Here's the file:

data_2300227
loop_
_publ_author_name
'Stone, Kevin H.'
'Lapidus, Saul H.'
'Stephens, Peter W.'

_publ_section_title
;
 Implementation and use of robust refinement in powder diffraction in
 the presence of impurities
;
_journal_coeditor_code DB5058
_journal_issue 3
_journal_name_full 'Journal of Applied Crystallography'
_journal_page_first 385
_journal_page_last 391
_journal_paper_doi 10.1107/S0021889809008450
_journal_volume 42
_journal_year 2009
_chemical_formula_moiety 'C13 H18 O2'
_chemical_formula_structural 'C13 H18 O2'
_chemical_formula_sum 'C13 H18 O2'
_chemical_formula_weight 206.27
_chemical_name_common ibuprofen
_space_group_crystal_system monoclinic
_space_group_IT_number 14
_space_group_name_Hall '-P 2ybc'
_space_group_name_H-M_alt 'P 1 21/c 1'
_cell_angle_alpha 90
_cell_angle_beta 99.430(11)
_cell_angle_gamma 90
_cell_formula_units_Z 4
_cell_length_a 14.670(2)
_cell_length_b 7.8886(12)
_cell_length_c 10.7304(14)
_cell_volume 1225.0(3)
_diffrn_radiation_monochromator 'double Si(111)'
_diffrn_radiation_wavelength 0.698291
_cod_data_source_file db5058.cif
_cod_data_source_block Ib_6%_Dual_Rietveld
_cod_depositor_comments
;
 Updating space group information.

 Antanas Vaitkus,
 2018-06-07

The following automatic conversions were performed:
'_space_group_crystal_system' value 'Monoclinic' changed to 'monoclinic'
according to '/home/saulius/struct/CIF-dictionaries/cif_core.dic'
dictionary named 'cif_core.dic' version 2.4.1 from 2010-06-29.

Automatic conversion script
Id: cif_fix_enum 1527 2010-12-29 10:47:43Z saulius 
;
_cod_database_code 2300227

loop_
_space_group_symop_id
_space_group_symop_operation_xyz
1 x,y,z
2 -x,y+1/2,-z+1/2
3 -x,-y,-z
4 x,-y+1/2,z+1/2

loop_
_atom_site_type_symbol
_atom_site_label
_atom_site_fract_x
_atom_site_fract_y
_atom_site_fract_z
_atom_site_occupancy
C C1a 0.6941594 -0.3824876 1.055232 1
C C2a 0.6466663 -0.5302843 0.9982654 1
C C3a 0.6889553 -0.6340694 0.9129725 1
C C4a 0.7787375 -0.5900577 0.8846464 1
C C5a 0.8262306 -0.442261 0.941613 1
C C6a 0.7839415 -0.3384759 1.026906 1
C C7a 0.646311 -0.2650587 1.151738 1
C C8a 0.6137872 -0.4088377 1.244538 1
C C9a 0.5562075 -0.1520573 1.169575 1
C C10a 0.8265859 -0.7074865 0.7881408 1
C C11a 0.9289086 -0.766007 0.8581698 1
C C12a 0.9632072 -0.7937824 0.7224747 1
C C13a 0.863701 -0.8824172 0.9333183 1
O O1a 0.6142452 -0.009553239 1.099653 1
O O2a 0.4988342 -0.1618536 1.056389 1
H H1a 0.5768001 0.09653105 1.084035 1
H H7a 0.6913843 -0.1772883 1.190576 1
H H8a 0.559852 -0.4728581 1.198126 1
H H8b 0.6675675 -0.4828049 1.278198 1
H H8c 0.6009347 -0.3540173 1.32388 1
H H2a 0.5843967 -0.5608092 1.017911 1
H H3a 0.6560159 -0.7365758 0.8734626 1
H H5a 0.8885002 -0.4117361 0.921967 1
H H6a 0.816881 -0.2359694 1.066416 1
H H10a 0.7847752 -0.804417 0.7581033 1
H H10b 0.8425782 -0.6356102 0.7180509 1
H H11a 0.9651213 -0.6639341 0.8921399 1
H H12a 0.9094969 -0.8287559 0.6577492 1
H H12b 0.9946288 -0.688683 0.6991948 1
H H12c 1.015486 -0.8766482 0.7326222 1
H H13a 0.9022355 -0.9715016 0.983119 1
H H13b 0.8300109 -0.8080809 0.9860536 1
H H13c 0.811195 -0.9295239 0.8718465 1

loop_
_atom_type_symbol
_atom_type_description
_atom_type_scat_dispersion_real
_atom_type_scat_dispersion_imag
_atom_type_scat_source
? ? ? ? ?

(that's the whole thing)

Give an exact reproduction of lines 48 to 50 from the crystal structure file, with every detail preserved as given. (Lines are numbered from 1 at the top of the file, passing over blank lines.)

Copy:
according to '/home/saulius/struct/CIF-dictionaries/cif_core.dic'
dictionary named 'cif_core.dic' version 2.4.1 from 2010-06-29.

Automatic conversion script